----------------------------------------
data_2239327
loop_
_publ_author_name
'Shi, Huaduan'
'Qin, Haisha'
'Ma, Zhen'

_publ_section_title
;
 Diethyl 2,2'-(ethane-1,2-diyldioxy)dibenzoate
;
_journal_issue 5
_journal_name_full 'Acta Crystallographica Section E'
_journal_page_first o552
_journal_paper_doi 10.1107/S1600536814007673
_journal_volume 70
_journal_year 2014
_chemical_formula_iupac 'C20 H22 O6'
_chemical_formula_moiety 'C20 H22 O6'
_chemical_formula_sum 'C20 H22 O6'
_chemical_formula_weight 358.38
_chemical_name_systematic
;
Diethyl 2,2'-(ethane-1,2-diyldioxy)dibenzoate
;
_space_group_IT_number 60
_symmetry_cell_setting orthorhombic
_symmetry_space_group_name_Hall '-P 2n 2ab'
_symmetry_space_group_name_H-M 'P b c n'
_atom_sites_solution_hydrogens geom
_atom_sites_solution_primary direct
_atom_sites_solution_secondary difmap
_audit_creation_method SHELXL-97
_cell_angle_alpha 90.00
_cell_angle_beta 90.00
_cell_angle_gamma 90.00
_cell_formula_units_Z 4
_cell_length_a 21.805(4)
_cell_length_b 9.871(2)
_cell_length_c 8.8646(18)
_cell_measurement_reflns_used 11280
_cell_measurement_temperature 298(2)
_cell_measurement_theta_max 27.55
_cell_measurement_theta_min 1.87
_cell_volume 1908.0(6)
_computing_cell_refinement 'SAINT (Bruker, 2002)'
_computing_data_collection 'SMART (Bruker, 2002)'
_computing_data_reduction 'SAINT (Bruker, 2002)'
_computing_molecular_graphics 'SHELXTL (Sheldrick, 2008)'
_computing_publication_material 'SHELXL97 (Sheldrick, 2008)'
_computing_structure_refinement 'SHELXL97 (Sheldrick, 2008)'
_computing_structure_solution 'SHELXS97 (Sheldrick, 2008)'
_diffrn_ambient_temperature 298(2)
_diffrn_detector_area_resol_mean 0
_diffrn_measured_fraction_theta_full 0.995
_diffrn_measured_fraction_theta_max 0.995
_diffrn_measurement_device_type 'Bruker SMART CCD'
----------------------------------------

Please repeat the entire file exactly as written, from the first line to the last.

data_2239327
loop_
_publ_author_name
'Shi, Huaduan'
'Qin, Haisha'
'Ma, Zhen'

_publ_section_title
;
 Diethyl 2,2'-(ethane-1,2-diyldioxy)dibenzoate
;
_journal_issue 5
_journal_name_full 'Acta Crystallographica Section E'
_journal_page_first o552
_journal_paper_doi 10.1107/S1600536814007673
_journal_volume 70
_journal_year 2014
_chemical_formula_iupac 'C20 H22 O6'
_chemical_formula_moiety 'C20 H22 O6'
_chemical_formula_sum 'C20 H22 O6'
_chemical_formula_weight 358.38
_chemical_name_systematic
;
Diethyl 2,2'-(ethane-1,2-diyldioxy)dibenzoate
;
_space_group_IT_number 60
_symmetry_cell_setting orthorhombic
_symmetry_space_group_name_Hall '-P 2n 2ab'
_symmetry_space_group_name_H-M 'P b c n'
_atom_sites_solution_hydrogens geom
_atom_sites_solution_primary direct
_atom_sites_solution_secondary difmap
_audit_creation_method SHELXL-97
_cell_angle_alpha 90.00
_cell_angle_beta 90.00
_cell_angle_gamma 90.00
_cell_formula_units_Z 4
_cell_length_a 21.805(4)
_cell_length_b 9.871(2)
_cell_length_c 8.8646(18)
_cell_measurement_reflns_used 11280
_cell_measurement_temperature 298(2)
_cell_measurement_theta_max 27.55
_cell_measurement_theta_min 1.87
_cell_volume 1908.0(6)
_computing_cell_refinement 'SAINT (Bruker, 2002)'
_computing_data_collection 'SMART (Bruker, 2002)'
_computing_data_reduction 'SAINT (Bruker, 2002)'
_computing_molecular_graphics 'SHELXTL (Sheldrick, 2008)'
_computing_publication_material 'SHELXL97 (Sheldrick, 2008)'
_computing_structure_refinement 'SHELXL97 (Sheldrick, 2008)'
_computing_structure_solution 'SHELXS97 (Sheldrick, 2008)'
_diffrn_ambient_temperature 298(2)
_diffrn_detector_area_resol_mean 0
_diffrn_measured_fraction_theta_full 0.995
_diffrn_measured_fraction_theta_max 0.995
_diffrn_measurement_device_type 'Bruker SMART CCD'